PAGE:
Yield on Euroyen rate futures plummets on stock plunge.
The yield on the key three-month Euroyen rate futures plummeted Monday morning, following a morning plunge in Tokyo stock prices.
The September contract yielded 0.290% on the Tokyo International Financial Futures Exchange, down from 0.360% at Friday's close.
Dealers said they were forced to buy Euroyen rate futures, bringing the yield down, by an unexpectedly large decline in the key Nikkei index, which lost 1,750.79 points, or 8.57%, from Friday to finish the morning session at 18,683.89.
The futures trading, however, lost direction around 11 a.m. when reports emerged that the policy chief of the ruling Liberal Democratic Party (LDP) had suggested an injection of public money to support the stock market.
LDP Policy Research Council head Shizuka Kamei said the party wants to consider measures to cope with Monday's stock price plunge, including an injection of more than 1 trillion yen in public funds into the market.
The comment has created new uncertainty over how Tokyo stock prices will move in the afternoon, futures dealers said.
Interest rates on lending contracts of at least three months' duration also began falling because Japan repeatedly pledged at Saturday's meeting of Group of Seven financial leaders to maintain the zero-rate policy for now.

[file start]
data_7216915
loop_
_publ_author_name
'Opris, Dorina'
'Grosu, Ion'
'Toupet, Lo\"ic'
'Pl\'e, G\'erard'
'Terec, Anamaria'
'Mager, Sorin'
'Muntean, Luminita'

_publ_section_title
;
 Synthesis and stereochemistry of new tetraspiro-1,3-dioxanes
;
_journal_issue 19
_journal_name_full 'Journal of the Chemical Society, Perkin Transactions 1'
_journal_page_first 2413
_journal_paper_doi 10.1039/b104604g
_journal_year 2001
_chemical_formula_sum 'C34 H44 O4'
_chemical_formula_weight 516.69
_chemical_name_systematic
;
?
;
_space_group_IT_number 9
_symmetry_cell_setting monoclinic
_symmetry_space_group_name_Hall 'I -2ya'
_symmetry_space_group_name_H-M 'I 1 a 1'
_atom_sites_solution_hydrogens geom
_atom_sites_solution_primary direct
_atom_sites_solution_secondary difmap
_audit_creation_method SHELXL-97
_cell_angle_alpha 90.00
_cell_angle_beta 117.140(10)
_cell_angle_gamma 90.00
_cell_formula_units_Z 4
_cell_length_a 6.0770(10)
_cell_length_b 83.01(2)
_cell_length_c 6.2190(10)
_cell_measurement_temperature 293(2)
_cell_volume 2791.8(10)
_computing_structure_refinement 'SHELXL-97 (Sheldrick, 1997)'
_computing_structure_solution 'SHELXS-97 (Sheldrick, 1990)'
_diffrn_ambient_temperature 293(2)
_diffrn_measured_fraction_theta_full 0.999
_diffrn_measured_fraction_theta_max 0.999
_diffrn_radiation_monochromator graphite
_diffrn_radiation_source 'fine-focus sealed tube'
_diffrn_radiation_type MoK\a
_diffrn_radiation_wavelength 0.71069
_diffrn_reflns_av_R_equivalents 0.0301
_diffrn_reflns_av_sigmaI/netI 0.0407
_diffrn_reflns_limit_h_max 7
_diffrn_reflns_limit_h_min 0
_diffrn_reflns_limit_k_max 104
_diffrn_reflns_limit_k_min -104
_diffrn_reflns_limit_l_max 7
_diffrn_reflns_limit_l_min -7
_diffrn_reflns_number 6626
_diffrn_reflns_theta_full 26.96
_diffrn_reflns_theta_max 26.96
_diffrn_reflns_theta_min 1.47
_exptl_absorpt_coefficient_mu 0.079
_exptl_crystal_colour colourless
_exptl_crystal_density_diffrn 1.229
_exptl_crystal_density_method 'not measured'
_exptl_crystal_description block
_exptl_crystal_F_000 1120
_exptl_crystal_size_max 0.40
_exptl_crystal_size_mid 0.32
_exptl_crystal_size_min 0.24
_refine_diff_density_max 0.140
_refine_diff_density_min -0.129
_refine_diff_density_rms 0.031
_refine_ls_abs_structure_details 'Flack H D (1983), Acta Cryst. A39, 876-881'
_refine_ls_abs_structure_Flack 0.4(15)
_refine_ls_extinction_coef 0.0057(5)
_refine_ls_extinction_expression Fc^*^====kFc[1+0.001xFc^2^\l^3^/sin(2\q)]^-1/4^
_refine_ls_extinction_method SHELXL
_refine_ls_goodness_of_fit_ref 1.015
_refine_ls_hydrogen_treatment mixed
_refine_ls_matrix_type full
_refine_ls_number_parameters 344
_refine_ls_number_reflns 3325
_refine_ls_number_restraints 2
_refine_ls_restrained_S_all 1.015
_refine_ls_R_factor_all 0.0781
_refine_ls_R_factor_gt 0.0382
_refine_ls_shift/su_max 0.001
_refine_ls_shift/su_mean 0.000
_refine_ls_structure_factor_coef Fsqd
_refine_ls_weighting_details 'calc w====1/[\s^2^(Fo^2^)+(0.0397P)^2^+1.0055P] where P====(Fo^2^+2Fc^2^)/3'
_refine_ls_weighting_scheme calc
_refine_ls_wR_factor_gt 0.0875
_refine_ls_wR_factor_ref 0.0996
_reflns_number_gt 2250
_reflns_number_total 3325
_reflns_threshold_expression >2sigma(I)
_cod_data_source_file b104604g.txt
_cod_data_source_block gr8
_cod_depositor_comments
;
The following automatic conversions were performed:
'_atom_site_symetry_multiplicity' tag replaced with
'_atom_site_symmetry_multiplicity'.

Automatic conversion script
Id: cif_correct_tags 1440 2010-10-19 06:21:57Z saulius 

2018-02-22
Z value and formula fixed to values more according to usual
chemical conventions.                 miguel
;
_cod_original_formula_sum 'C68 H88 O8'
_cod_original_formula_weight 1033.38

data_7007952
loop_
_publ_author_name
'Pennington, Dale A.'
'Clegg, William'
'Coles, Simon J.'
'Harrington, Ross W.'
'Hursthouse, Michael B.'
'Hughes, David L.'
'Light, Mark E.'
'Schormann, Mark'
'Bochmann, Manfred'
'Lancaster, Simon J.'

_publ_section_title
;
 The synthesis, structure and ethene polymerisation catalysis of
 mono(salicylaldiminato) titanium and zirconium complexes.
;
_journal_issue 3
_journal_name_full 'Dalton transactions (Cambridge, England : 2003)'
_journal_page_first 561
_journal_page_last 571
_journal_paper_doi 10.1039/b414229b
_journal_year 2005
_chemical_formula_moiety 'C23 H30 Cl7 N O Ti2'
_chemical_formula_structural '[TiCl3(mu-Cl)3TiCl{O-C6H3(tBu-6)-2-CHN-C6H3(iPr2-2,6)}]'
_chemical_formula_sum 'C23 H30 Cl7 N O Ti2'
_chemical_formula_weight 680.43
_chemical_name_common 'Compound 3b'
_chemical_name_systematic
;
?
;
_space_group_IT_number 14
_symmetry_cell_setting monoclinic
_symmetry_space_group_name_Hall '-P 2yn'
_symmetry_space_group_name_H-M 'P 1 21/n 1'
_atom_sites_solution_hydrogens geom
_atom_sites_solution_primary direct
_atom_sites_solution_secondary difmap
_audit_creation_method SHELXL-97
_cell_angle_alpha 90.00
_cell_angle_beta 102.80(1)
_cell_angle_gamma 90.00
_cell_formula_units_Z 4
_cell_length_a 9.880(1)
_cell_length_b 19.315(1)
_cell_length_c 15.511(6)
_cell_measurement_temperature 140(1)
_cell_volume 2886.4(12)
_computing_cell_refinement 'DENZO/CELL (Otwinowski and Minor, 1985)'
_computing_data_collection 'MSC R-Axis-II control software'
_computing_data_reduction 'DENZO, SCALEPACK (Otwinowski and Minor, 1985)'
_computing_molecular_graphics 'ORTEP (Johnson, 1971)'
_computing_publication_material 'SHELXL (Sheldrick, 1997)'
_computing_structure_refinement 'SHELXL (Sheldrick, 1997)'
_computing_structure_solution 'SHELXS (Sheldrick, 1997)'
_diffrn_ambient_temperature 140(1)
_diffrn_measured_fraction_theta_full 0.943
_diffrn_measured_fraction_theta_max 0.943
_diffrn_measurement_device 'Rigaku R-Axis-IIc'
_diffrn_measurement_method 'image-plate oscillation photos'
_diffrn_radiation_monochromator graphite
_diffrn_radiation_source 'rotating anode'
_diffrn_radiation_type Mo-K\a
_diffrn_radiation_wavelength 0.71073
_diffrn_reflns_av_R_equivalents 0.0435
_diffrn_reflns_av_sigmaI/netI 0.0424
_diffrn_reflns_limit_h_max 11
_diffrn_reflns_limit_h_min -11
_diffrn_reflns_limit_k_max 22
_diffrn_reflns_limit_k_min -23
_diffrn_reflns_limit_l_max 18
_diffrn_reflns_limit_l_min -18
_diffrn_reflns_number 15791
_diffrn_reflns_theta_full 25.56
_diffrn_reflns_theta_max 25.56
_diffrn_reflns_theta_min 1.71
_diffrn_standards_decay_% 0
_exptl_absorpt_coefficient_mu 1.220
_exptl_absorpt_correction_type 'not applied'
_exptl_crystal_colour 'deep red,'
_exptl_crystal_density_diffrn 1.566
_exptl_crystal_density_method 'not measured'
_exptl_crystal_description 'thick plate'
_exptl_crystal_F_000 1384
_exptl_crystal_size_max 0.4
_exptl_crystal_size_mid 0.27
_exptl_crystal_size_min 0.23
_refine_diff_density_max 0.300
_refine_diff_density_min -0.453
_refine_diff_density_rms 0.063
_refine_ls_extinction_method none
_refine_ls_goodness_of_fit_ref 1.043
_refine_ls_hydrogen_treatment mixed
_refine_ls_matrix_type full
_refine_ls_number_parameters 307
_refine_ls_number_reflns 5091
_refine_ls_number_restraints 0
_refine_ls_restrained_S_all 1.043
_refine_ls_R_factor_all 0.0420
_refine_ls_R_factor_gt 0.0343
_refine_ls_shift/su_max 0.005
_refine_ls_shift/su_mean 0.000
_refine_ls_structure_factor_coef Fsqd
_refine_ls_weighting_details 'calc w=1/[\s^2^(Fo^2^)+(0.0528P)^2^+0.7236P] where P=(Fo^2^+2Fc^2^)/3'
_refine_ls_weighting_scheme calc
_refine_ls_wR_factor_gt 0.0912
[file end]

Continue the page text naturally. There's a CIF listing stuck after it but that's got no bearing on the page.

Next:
The yield on No. 56 three-month financing bills slid 0.005 percentage point to 0.060%.
The benchmark unsecured overnight call rate, meanwhile, stayed unchanged from Friday's weighted average at 0.02% in the morning.
The Bank of Japan absorbed 200 billion yen from the banking system through a bill-selling operation, leaving around 5 trillion yen in bank reserves, the same level as that seen Friday.
The operation is calculated to have left the market with a fund surplus of 1.1 trillion yen, brokers said.
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|Publication:||Japan Weekly Monitor|
|Date:||Apr 24, 2000|
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